In addition to helping improve their showmanship and livestock judging skills, showing cattle has also taught RuthAnn, RoseMary, and Ransom how to manage their time when it comes to balancing their show cattle responsibilities with their other extracurricular activities. Outside the show ring, RuthAnn is involved in the National FFA Organization, Ransom plays football, and both girls are members of the volleyball team. They are also active in their church youth group and other aspects of the Tennessee 4-H program. But, despite their multitude of other involvements, they still enjoy showing cattle best because it is something they can do as a family.
“Before we started showing cattle, we didn’t have a ‘family thing.’ RuthAnn played softball, RoseMary played volleyball, and Ransom played football,” said Jennifer. “With showing cattle, it’s been more of a family event. We all go, and we all participate.”
As a family, they set goals and work together to achieve them. They acknowledge that regardless of which kid is at the end of the halter in the show ring, they have all worked hard to get them there. In addition to the family aspect, Brian and Jennifer also admit that showing cattle has allowed their family to meet new people and build relationships from one end of the state to the other. It has also opened their eyes to new opportunities, and resources that they didn’t know were available prior to showing cattle.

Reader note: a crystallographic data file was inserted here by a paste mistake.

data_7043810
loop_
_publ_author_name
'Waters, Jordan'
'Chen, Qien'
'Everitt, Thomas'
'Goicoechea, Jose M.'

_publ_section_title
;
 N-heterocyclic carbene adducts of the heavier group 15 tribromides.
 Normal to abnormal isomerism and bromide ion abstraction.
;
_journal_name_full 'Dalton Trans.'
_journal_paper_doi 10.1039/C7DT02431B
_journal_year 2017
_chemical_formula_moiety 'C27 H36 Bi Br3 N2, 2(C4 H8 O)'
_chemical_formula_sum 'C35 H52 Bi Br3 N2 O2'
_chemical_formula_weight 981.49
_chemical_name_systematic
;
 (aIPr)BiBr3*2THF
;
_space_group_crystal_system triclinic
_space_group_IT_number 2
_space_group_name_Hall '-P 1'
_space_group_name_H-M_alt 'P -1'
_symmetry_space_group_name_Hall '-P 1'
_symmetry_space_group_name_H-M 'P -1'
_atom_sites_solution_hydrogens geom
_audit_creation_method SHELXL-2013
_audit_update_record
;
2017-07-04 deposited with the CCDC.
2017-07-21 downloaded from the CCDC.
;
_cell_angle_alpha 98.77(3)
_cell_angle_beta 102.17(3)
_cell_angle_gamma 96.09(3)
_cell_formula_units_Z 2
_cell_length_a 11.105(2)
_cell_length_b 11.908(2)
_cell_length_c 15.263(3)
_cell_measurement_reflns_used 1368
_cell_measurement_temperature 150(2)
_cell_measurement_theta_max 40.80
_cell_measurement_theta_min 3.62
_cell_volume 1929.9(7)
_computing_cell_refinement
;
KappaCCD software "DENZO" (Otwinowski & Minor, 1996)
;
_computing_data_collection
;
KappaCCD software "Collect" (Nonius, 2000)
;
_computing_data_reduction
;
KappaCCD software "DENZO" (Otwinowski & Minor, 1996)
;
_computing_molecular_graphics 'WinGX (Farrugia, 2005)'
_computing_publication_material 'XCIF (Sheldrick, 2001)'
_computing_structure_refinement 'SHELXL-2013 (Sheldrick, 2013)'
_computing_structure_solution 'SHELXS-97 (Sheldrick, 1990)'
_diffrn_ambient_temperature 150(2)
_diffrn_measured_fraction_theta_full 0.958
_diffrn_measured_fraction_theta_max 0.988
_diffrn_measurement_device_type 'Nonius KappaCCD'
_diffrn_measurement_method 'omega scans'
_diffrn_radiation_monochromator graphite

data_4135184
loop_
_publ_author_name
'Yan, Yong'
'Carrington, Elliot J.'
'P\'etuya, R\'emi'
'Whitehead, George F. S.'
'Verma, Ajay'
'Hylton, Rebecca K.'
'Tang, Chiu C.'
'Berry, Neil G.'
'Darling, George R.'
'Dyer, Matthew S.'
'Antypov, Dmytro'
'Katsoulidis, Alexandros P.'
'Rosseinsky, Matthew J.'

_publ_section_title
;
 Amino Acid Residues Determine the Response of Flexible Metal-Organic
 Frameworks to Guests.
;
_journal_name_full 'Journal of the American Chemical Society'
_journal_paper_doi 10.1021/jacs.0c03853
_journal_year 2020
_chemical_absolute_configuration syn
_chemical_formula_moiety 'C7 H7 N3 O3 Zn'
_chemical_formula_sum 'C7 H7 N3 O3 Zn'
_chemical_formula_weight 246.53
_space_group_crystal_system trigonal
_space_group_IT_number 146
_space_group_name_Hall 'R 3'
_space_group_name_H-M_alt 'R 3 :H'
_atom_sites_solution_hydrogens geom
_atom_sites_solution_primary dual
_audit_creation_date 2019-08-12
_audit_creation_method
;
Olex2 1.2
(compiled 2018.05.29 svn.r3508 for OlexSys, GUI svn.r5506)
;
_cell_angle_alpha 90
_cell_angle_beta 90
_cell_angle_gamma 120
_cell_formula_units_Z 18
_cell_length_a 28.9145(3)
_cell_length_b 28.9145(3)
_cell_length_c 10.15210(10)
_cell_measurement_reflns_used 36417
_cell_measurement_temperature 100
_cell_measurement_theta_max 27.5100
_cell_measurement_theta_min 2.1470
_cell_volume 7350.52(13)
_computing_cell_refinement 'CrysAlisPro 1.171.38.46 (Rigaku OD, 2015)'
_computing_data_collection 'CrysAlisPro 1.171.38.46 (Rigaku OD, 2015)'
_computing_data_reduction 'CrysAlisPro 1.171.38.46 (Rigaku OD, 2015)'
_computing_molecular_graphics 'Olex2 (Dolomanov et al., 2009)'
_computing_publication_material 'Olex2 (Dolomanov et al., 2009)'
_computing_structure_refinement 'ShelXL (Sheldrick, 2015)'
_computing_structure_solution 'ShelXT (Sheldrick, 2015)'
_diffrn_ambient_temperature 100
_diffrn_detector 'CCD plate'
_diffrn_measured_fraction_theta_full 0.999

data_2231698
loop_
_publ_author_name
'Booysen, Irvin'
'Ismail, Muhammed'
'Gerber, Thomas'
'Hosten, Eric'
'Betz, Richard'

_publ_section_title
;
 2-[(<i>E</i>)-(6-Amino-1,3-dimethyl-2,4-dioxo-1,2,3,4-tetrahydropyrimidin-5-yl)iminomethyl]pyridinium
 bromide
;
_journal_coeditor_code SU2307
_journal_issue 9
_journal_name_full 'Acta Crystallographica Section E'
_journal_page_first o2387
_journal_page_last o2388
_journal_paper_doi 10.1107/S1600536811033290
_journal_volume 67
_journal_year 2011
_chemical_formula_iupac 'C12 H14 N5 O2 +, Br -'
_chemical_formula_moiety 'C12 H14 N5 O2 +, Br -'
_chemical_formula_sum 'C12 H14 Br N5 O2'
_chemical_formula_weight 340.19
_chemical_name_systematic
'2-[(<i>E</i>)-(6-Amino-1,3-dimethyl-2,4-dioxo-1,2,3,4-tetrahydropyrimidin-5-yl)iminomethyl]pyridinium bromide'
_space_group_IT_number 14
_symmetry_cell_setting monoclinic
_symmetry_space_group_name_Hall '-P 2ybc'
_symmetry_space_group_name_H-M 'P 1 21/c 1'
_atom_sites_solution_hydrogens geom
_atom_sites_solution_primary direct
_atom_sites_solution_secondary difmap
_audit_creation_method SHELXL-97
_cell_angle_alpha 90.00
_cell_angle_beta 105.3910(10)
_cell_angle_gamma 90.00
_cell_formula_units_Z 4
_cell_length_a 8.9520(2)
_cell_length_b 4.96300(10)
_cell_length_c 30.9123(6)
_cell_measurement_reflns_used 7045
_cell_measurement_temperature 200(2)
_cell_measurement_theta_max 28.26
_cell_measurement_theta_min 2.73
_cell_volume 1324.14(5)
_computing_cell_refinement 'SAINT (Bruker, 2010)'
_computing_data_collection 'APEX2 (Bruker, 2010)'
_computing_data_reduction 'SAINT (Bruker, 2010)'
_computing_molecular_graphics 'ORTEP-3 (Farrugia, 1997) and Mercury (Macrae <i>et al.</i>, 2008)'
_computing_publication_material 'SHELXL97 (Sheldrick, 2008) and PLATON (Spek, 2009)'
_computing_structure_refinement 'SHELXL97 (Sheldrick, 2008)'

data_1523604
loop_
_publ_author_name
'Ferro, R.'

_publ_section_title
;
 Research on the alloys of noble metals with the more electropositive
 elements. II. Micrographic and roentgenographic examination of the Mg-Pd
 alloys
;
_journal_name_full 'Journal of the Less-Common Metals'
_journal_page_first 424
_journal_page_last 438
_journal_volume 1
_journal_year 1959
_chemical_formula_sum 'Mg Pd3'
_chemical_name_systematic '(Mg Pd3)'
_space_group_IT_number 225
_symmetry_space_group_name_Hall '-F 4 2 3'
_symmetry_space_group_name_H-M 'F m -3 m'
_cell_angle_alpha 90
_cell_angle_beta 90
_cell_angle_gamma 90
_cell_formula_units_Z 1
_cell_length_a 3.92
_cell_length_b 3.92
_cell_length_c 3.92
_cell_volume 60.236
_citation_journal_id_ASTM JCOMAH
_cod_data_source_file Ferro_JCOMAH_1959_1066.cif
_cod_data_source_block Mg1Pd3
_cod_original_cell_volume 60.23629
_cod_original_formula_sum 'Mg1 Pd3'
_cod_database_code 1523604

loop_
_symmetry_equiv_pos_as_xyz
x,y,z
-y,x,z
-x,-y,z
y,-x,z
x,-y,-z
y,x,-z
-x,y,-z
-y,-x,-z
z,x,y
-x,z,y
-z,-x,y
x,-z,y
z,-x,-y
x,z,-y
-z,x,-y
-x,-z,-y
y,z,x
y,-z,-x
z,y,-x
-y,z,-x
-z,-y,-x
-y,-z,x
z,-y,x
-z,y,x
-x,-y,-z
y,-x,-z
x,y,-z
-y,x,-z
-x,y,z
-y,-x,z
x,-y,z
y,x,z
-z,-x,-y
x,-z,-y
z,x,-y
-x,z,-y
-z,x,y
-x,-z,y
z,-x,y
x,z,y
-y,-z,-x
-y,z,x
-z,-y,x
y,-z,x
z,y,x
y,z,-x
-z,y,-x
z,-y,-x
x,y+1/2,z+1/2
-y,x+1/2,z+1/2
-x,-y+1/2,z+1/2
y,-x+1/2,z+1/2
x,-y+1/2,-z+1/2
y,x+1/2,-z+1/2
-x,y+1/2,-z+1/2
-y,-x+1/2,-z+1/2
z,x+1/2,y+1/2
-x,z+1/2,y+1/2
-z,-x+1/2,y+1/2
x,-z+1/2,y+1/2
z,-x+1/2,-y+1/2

In the future, each member of the sibling trio plans to attend college to study something in the agriculture field. They also plan to focus on mating decisions and improving the genetics in their herd so that they can show and sell more farm-bred calves. Without a doubt, it is opportunities like the Youth Beef Heifer Scholarship that have helped RuthAnn, RoseMary, and Ransom to solidify their involvement in the cattle industry for years to come.
HOW YOU CAN WIN
For the tenth year, the Tennessee Cattlemen’s Association and Farm Credit Mid-America are offering the Youth Beef Heifer Scholarships. Six deserving youth will be awarded either $2,000 or $1,000 to purchase a heifer of their choice, for a total of $9,000.
“Since 2011, the Tennessee Cattlemen’s Association and Farm Credit Mid-America have awarded over $75,000 in heifer scholarships and helped purchase over 50 heifers,” said Charles Hord, executive vice president of TCA. “These quality heifers have allowed Tennessee youth to excel in the show ring and have served as the foundation for many young cattle producer’s herds across the state.”
There are three categories of winners: Junior (4th and 5th grades), Junior High (6th, 7th, and 8th grades), and Senior High (9th, 10th, and 11th grades). Each of those categories will have a first and second place award. Applications for this scholarship are due by December 1, 2020, and can found in this issue of the Tennessee Cattle Business. Applications can also be found on TCA’s website: www.tncattle.org/scholarships. Contact Director of Youth Programs & Outreach, Melinda Perkins, if you have any questions: email@example.com or (615) 896-2333.